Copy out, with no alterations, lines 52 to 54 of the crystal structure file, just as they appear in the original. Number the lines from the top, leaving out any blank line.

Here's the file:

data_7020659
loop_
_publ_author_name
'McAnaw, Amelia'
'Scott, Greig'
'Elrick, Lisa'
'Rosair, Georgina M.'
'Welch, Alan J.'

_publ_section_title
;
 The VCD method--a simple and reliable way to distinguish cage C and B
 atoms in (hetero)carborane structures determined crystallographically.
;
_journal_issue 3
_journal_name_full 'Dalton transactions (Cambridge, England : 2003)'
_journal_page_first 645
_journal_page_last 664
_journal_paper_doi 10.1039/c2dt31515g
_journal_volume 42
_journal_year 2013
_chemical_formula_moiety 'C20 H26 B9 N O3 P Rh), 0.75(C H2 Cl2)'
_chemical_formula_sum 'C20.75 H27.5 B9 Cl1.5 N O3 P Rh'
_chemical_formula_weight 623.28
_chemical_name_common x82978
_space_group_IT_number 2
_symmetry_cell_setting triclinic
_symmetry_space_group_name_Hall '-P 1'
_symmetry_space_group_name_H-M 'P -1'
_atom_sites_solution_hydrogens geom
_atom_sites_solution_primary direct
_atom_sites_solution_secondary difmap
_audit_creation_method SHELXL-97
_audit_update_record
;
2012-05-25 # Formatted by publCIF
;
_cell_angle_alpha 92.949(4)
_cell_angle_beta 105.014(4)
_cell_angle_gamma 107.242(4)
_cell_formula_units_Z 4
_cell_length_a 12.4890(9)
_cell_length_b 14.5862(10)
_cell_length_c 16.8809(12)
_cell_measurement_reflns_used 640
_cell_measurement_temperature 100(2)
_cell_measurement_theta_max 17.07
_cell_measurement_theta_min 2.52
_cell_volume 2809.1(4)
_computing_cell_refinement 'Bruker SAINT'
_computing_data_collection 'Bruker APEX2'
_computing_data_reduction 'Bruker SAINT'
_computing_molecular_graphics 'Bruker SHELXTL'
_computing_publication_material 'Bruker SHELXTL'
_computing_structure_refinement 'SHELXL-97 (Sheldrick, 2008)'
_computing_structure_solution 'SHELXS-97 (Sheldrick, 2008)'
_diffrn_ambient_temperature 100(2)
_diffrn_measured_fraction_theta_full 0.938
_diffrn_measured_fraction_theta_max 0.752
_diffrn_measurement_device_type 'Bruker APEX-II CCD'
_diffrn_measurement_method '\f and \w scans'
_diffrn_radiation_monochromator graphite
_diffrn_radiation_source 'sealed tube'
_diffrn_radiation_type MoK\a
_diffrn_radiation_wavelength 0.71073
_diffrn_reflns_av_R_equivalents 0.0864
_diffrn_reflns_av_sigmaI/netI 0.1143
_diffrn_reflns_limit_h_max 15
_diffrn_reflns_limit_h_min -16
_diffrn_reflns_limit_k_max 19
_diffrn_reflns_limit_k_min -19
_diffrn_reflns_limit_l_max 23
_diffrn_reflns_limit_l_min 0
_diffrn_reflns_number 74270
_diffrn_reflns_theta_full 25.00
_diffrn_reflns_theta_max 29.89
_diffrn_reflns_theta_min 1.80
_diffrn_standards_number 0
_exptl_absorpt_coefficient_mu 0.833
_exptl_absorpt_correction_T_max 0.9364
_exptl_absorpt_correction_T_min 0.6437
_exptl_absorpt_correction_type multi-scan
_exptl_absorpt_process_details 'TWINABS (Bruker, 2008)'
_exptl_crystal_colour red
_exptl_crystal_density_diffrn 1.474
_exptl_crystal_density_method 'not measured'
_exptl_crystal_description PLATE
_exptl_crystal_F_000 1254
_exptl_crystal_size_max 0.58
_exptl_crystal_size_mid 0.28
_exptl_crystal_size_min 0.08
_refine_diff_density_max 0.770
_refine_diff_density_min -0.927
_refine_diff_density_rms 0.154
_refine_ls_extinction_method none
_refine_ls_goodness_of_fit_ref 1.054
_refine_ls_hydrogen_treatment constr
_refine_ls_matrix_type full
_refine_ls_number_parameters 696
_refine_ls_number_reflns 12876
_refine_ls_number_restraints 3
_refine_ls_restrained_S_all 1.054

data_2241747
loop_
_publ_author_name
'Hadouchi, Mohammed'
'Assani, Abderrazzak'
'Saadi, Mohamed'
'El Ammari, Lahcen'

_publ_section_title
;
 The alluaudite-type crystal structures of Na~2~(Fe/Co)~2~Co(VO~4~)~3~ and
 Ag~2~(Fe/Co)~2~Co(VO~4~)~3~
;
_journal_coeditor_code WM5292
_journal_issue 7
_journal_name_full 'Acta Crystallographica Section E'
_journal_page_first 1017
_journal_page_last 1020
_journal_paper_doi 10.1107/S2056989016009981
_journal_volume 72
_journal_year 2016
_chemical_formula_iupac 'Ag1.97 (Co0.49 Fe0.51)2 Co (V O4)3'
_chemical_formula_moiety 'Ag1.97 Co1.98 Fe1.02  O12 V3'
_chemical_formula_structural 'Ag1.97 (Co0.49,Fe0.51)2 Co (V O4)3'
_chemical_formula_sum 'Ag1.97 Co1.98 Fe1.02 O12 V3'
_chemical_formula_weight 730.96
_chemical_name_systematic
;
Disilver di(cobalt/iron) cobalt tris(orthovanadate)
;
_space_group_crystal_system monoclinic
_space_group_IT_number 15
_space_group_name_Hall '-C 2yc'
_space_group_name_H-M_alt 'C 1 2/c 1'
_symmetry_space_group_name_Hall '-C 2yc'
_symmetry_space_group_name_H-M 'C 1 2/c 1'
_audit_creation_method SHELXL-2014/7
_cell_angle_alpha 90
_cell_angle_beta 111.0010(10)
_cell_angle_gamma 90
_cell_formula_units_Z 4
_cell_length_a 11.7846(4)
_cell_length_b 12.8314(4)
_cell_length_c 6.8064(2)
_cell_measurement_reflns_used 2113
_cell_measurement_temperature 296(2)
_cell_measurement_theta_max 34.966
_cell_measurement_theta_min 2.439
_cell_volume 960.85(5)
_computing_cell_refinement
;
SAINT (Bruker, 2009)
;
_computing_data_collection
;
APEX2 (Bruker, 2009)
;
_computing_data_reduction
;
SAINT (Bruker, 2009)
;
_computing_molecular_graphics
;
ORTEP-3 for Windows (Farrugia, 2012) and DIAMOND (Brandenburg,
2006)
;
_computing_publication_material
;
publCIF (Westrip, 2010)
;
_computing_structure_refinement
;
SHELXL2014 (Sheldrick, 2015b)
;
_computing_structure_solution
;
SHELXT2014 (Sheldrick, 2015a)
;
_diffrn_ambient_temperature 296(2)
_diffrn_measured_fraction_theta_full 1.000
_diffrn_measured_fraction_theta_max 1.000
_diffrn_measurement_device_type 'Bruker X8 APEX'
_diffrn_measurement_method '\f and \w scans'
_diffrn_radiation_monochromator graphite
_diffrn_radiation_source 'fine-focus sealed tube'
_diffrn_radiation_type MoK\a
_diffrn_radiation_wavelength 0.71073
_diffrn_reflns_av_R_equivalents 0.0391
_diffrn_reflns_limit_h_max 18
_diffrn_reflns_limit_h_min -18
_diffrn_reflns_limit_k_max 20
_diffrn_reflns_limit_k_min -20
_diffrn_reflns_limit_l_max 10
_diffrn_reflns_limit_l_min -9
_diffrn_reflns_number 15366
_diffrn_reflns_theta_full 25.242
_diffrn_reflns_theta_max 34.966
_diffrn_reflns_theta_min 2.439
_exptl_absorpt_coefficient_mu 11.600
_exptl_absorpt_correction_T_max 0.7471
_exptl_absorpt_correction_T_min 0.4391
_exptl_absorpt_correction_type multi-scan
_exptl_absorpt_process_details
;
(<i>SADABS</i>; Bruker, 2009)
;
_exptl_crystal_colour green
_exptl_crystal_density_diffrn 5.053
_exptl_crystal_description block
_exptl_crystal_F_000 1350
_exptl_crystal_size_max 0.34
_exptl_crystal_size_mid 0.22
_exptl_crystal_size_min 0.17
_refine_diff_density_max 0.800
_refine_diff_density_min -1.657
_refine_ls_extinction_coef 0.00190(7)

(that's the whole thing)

_computing_molecular_graphics 'Bruker SHELXTL'
_computing_publication_material 'Bruker SHELXTL'
_computing_structure_refinement 'SHELXL-97 (Sheldrick, 2008)'